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Intensive Care Med. 2004 Aug;30(8):1630-7. Epub 2004 Feb 24.

Effectiveness and side effects of closed and open suctioning: an experimental evaluation.

Author information

1
Department of Anaesthesia and Intensive Care, Sahlgrenska University Hospital, 413 45 Gothenburg, Sweden. sophie.lindgren@vgregion.se

Abstract

OBJECTIVE:

To compare the effectiveness of closed system suctioning (CSS) and open system suctioning (OSS) and the side effects on gas exchange and haemodynamics, during pressure-controlled ventilation (PCV) or continuous positive airway pressure (CPAP).

DESIGN:

Bench test and porcine lung injury model.

PARTICIPANTS:

Twelve bronchoalveolar saline-lavaged pigs.

SETTING:

Research laboratory in a university hospital.

INTERVENTIONS:

In a mechanical lung, the efficacy of OSS and CSS with 12 and 14 Fr catheters were compared during volume-control ventilation, PCV, CPAP 0 or 10 cmH(2)O by weighing the suction system before and after aspirating gel in a transparent trachea. Side effects were evaluated in the animals with the same ventilator settings during suctioning of 5, 10 or 20 s duration.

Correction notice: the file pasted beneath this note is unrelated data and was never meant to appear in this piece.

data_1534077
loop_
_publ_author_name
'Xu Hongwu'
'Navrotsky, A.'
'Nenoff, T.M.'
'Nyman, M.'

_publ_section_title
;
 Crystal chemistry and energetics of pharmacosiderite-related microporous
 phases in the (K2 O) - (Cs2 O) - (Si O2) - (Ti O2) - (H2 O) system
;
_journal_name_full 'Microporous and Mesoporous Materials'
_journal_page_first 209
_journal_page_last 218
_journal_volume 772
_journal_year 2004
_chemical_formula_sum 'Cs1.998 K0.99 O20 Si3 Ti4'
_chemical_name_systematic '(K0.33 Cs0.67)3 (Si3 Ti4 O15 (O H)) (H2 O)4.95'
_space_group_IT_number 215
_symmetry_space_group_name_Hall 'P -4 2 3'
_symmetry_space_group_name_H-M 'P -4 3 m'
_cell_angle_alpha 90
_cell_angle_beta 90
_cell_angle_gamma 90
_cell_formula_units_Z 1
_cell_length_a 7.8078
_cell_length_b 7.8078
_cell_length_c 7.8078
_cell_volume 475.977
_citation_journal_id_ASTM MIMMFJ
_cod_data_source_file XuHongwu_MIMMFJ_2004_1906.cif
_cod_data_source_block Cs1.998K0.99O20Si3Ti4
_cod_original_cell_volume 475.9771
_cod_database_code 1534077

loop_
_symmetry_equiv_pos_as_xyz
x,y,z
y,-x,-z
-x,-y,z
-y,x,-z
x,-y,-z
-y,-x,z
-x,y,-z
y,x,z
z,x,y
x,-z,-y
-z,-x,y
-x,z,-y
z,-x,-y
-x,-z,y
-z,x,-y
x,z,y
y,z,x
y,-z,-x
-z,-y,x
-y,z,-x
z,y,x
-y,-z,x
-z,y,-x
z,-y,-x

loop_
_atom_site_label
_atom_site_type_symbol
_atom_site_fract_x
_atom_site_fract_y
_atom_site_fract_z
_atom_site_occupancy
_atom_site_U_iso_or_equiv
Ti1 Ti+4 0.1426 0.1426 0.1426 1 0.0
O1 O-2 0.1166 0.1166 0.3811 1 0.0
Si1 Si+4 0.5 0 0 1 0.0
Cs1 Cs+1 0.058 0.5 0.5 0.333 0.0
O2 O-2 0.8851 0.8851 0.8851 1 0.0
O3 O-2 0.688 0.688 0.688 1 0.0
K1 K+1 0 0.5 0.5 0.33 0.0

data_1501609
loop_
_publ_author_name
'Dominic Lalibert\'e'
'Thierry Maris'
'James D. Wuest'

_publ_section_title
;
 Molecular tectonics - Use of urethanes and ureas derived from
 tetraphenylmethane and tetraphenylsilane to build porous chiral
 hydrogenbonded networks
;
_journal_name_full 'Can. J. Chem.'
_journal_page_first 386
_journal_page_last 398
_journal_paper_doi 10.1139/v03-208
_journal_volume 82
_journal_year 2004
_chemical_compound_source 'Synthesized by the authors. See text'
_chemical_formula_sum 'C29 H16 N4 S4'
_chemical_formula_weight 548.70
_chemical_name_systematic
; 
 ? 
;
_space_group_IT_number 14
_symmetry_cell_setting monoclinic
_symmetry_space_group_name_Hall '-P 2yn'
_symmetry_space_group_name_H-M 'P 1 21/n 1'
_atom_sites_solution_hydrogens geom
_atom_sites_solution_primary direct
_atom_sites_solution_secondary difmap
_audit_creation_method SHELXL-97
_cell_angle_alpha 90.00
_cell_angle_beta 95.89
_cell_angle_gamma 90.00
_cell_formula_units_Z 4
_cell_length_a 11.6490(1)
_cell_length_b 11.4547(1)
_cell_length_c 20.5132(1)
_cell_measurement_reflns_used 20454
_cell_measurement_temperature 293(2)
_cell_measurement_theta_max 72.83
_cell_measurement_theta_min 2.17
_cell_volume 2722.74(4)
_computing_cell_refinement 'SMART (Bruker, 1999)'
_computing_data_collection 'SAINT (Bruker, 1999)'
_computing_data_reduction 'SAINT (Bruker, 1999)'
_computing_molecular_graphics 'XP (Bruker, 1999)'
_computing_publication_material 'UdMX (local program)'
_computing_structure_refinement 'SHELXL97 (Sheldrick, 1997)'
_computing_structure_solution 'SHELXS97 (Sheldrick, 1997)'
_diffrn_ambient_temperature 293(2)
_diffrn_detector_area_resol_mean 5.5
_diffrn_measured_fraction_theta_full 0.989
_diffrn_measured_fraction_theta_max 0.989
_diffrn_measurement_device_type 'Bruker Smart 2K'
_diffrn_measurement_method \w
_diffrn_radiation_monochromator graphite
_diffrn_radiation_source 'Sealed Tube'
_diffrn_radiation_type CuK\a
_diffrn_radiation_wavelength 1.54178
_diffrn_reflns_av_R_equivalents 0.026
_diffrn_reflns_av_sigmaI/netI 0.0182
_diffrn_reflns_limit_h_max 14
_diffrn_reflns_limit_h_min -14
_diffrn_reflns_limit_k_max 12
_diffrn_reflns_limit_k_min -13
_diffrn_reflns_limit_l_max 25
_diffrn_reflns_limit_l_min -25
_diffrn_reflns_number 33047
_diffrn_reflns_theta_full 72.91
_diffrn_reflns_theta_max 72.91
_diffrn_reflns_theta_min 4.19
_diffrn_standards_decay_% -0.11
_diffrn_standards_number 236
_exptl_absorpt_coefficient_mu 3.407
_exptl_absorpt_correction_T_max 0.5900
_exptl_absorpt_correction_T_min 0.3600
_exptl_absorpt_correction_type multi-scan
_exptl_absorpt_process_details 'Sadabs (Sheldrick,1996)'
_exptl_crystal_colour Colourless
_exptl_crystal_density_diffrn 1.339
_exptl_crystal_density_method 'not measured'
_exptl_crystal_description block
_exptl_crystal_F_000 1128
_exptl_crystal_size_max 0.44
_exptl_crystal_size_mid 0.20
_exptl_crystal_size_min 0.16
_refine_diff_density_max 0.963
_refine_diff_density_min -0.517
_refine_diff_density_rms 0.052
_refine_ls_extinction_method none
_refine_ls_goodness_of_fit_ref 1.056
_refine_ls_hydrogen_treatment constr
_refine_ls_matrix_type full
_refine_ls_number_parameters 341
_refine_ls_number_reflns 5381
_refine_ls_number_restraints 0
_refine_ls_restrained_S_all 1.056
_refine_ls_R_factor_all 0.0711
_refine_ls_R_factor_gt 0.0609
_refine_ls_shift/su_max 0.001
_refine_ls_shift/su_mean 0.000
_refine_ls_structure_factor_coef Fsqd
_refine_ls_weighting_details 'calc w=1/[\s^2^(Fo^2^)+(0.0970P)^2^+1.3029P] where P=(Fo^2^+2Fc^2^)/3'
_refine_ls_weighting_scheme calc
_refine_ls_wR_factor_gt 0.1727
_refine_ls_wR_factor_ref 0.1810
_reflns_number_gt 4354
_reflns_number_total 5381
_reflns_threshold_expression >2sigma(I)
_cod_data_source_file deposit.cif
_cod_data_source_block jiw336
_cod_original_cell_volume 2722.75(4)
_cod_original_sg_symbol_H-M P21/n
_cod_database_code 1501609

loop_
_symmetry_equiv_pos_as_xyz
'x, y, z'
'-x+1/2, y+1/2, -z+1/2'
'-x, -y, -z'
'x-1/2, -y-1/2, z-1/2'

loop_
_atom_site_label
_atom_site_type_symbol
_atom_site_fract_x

MEASUREMENTS AND RESULTS:

Suctioning with 12 and 14 Fr catheters was significantly more efficient with OSS (1.9+/-0.1, 2.8+/-0.9 g) and with CSS during CPAP 0 cmH(2)O (1.8+/-0.2, 4.2+/-0.5 g) as compared to CSS during PCV (0.2+/-0.2, 0.8+/-0.3 g) or CPAP 10 cmH(2)O (0.0+/-0.1, 0.7+/-0.4 g), p<0.01 (means +/- SD). OSS and CSS at CPAP 0 cmH(2)O resulted in a marked decrease in SpO(2), mixed venous oxygen saturation and tracheal pressure, p<0.001, but the side effects were considerably fewer during CSS with PCV and CPAP 10 cmH(2)O, p<0.05.

CONCLUSIONS:

Irrespective of catheter size, OSS and CSS during CPAP 0 cmH(2)O were markedly more effective than CSS during PCV and CPAP 10 cmH(2)O but had worse side effects. However, the side effects lasted less than 5 min in this animal model. Suctioning should be performed effectively when absolutely indicated and the side effects handled adequately.

PMID:
14985963
DOI:
10.1007/s00134-003-2153-9
[Indexed for MEDLINE]
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